From January 1 through late July of 1992, I was hired by Rutgers University Special Collections and Archives to fill in for their Preservationist, who was pursuing a six month internship elsewhere. The job involved routine preservation activities, such as rehousing and minor repair for a collection of 30,000 rare books and 100,000 volumes in total. The collections were located in Alexander Library, on Rutgers' College Avenue campus. When I arrived, two buildings on campus were in the preliminary stages of a major renovation and expansion project. Alexander Library was one of them.
The architectural plans for Alexander Library specified that a new wing would be constructed perpendicular to the existing library building. The two would intersect precisely at the Special Collections and Archives department. The good news was that the project included the construction of an improved Special Collections storage area, and new offices. The bad news was that construction would also cause a tremendous disruption to staff and require a complete collections relocation.
The enormity of the project hit home when we realized that joining the two buildings necessitated the following work within the Special Collections and Archives office and collections areas: breaking through one outside wall; jack-hammering through the concrete slab flooring located just above the rare books stacks; digging footings for the new wing that would underpin the original building beneath the department; and dropping in four-story high "I" beams, which would extend from the sub-basement, a scant wall thickness away from where the rare books were stored, through the roof of the Library. The roof would be left open to the elements for an unspecified period of time. The engineer said that there was "90% certainty" that the department would experience some level of water damage to the basement level, and a significantly reduced, but still considerable likelihood of water damage to the sub-basement level. The department offices and collections were located in these two areas. Approximately one week later, when a hose became dislodged from a high efficiency water pump on the roof and very efficiently pumped water into the department, we upped his estimate to 100% certainty.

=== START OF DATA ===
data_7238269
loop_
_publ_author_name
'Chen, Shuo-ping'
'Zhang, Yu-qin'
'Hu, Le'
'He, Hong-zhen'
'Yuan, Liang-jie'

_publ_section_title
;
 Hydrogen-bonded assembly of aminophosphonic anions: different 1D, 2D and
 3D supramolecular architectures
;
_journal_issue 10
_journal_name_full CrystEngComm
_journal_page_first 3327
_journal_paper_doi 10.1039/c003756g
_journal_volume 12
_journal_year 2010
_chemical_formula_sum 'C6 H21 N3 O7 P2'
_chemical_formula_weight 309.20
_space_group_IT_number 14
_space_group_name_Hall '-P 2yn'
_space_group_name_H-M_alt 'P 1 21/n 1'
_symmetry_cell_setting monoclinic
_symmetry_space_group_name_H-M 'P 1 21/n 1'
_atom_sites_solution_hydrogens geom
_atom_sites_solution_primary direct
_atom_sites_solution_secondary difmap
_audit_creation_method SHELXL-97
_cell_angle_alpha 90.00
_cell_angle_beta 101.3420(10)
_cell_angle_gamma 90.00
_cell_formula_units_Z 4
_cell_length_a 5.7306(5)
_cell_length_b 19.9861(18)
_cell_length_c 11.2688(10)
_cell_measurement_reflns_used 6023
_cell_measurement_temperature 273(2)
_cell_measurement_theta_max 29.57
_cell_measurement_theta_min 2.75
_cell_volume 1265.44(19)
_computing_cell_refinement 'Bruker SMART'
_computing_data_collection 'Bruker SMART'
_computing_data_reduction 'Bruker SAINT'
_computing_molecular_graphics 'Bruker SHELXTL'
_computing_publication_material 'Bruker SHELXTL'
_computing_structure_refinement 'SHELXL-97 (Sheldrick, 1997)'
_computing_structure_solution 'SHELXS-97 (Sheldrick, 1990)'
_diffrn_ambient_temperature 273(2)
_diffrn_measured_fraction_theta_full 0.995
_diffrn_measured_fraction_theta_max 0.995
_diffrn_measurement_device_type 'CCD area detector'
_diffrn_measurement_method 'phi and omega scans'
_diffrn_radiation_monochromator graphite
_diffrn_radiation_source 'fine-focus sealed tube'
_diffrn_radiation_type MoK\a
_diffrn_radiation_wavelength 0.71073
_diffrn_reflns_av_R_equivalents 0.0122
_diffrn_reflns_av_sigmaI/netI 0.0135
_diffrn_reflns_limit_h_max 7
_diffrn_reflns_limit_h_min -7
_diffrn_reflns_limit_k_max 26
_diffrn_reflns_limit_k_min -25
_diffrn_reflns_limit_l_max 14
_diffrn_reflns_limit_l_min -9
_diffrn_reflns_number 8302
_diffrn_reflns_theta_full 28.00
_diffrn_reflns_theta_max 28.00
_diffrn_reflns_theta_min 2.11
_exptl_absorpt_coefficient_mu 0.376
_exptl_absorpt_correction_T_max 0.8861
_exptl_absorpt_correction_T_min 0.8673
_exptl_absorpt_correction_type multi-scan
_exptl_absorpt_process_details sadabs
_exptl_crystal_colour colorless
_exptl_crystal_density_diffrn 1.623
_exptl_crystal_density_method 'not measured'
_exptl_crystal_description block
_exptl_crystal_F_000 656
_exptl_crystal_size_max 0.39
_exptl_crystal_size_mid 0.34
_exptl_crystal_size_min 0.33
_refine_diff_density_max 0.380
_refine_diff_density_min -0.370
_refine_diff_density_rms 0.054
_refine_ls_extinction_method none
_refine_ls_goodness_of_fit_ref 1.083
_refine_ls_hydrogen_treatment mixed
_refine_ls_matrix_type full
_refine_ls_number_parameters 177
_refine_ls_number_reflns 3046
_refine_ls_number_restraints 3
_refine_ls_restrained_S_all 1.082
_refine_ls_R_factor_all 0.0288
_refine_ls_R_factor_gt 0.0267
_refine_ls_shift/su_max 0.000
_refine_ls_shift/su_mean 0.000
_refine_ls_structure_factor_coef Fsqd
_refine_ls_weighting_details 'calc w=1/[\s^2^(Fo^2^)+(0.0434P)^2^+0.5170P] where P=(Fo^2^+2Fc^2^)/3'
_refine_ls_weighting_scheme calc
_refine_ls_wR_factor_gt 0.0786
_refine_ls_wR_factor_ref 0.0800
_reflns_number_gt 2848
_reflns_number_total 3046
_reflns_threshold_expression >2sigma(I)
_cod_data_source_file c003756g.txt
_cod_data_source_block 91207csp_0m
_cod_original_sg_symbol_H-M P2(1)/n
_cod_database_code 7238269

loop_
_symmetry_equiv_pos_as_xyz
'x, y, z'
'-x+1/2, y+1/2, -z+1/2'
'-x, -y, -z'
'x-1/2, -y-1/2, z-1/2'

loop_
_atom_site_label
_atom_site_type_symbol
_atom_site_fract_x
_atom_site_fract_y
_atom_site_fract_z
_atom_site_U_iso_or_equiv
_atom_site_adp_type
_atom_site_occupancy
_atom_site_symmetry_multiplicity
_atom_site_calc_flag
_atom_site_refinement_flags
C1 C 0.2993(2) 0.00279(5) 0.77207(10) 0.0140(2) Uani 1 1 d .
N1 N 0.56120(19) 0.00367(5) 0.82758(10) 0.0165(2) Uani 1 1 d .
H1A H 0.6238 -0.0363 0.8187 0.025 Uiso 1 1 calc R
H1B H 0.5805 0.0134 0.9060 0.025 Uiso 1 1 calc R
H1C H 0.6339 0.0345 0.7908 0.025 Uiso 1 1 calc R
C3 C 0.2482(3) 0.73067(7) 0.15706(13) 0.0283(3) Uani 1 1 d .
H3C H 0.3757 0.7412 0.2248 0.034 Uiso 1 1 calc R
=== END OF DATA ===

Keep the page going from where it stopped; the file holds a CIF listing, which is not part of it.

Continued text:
Obviously, the department staff anticipated that some or all of the collection would have to be shifted away from the construction areas, and that any collections remaining in situ during construction would need protection. However, we were surprised to find that the deadline for completing our preparations was much sooner than we had originally thought it would be. Without the luxury of a construction planning chart to inform library staff of exactly when the construction crew was to begin demolition and renovation, we were provided with only three weeks' notice that the Special Collections and Archives collections and offices had to move in their entirety. Understandably, the construction crew felt that they would be more comfortable working unencumbered by the collections, so they preferred offsite storage; simply shifting collections away from the construction areas was unacceptable to them. There was no consideration on their part of preservation issues or of collections accessibility and continued patron usage during construction. If the collections were relocated off site, it would require that they be closed to the public, virtually without notice, for approximately one and a half years, a completely unacceptable circumstance to staff and patrons alike. Maintaining the accessibility of the collections during construction was one of the primary goals of the Special Collections and Archives staff.
The relocation option was unacceptable to Library staff for another reason, too. It presupposed that a single suitable alternate site could be found. This task proved to be impossible. As Special Collections staff madly searched for and surveyed other University property and commercial storage space for the collections' relocation, it became apparent that nothing suitable existed. Moving all of the objects to a safe, offsite holding area within three weeks was apparently impossible. We needed to find an alternate plan.